Why goose is worth a gander this Christmas

Why goose is worth a gander this Christmas

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Tony Fleck

So accustomed are families in Britain to having turkey for Christmas, serving a goose in its place may seem to fly in the face of tradition.

But eating goose at this time of year is a tradition almost as old as the pagan festival adopted by the early church.

Turkeys only arrived in England as a 16th century import and, until about 100 years ago, would have been the less usual and more expensive choice, with geese the go-to bird.

But the bigger bird is now far and away the most common centrepiece for a Christmas day table.

About ten million are reared a year for this purpose, compared to nearly 250,000 geese, but the old favourite is making a comeback, with that figure the highest it has been since Dickens wrote A Christmas Carol, and rising every year.

This trend is one reflected by the evolving operation at Woolpack Corner Farm in Biddenden, where Kent Turkeys Ltd relocated earlier this year.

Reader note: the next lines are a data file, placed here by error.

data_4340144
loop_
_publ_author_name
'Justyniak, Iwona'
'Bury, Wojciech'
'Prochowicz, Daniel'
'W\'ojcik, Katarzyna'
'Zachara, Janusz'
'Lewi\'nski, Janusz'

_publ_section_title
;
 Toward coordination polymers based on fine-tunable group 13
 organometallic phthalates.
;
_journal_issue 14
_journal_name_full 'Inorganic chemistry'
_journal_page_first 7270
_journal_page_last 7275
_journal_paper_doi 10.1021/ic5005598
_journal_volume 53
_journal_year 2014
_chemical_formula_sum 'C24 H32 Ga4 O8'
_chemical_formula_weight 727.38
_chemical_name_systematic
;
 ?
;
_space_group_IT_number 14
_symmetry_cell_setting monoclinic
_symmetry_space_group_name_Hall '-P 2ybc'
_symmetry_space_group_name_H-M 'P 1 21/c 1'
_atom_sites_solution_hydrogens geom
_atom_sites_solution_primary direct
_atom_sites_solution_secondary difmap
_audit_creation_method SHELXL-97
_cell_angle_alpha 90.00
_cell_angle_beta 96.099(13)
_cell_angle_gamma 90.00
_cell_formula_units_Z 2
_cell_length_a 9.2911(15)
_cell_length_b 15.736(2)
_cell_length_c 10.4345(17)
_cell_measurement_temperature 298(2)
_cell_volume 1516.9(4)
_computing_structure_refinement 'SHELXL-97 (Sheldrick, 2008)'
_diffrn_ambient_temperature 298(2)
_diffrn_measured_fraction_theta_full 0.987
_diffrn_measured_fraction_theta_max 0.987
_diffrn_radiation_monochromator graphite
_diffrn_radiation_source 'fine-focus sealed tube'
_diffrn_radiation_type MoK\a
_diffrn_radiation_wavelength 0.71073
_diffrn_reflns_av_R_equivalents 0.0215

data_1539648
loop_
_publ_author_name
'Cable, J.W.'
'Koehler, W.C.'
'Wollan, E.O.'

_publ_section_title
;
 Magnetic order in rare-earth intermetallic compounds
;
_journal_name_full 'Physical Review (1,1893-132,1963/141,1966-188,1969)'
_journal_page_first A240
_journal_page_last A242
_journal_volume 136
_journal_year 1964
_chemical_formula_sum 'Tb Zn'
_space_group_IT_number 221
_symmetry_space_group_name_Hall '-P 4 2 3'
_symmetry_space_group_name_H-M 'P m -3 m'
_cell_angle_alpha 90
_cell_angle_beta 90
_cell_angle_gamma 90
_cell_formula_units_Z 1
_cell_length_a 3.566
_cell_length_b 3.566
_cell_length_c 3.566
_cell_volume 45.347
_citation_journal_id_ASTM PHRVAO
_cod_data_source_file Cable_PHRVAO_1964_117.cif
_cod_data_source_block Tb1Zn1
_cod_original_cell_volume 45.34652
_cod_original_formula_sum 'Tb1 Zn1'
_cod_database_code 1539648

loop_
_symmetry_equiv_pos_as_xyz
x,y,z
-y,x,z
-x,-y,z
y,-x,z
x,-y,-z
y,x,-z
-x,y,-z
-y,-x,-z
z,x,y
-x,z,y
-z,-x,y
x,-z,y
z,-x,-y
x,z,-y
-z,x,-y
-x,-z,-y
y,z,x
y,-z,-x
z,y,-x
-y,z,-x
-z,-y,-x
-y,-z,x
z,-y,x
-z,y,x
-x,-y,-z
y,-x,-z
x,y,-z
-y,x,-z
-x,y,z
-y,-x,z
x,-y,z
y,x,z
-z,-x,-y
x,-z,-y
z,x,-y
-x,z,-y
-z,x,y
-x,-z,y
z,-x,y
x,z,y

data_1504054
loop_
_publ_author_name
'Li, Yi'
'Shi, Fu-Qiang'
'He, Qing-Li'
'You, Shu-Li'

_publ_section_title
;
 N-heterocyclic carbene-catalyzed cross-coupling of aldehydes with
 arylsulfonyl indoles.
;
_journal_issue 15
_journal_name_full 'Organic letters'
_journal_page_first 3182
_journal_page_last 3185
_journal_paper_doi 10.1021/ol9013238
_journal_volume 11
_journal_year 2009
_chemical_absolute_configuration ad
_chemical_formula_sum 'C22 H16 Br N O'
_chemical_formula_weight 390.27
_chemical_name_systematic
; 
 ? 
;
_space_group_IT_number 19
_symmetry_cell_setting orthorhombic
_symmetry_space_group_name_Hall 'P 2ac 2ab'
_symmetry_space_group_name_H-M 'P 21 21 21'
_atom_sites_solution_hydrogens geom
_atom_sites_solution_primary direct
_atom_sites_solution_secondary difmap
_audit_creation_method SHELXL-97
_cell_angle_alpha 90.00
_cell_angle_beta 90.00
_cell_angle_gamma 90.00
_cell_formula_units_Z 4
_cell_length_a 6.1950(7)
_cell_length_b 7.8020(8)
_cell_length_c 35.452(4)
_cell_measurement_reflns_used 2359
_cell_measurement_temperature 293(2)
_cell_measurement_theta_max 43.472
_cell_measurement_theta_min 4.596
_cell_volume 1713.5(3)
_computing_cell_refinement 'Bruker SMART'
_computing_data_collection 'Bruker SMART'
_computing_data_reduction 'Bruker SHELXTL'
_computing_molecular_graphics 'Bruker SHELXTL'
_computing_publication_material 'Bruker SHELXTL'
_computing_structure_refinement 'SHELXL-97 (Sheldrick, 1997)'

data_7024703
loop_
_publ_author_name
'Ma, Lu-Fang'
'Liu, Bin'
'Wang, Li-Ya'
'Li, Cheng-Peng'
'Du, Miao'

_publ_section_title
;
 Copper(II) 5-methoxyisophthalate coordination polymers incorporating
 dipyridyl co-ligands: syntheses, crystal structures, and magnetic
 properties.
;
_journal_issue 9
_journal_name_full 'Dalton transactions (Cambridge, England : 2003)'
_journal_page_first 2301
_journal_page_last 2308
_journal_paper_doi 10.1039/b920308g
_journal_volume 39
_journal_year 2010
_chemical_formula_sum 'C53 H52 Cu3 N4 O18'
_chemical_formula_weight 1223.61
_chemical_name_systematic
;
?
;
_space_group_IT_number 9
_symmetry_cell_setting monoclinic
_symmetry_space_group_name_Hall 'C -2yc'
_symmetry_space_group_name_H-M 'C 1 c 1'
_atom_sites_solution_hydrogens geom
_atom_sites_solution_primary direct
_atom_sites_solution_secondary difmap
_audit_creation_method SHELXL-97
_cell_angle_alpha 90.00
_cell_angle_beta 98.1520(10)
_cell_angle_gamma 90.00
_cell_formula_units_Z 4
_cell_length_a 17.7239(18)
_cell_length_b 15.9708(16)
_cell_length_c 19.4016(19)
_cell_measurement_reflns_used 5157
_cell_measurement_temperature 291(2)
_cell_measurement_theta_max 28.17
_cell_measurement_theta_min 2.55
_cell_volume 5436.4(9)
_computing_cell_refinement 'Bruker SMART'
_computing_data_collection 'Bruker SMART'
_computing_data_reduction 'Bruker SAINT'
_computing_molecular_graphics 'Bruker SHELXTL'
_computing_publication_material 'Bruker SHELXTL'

While the business has, as the name suggests, historically revolved around turkeys, customer demand has led to the recent addition of free-range geese.

Owner Tony Fleck said: “We’ve been doing turkeys for about 20 years, we’ve only been doing geese for five.

“We only rear about 150 to 180 a year at present, compared to 1,300 turkeys, but it’s getting more popular, and lots of customers are saying they want a more traditional Christmas dinner.

“We have a few left, but will have completely sold out by Christmas, so I can see us expanding that going forward.”

One reason geese have always been eaten in winter is that their nesting season is mid-March to May so, unfortunately for them, are born at just the right time to have grown to the perfect edible size by December 25.

Though they live just seven months, their journey from hatchling to main course is a long one.

“We get ours, Norfolk geese, in the last week of May when they’re about five days old,” said Tony.

“They go into a building with a heat lamp and wood shavings, where we keep them for between ten days and two weeks.

“We then put them into a polythene poultry house, moving them from shavings to straw.

“Within a couple of weeks, they start going out on the grass. Up to this point they’ve been having goose crumb, concentrated food.

“But geese are grazers, like sheep, and unlike turkeys, don’t rely on concentrated food. We give them an area outside to graze, which we rotate to allow the ground to recover, always making sure they have enough shade as they don’t like to be out in the sun.”

The geese enjoy the freedom of the fields all day, then come inside to feed and some warm straw. It’s a lifestyle that sounds almost pet-like, one that complements their character, according to Tony.

“Unlike turkeys, geese are very friendly,” he said.

“They will follow you around wherever you go. Once they get to know you, you can almost take them for a walk.”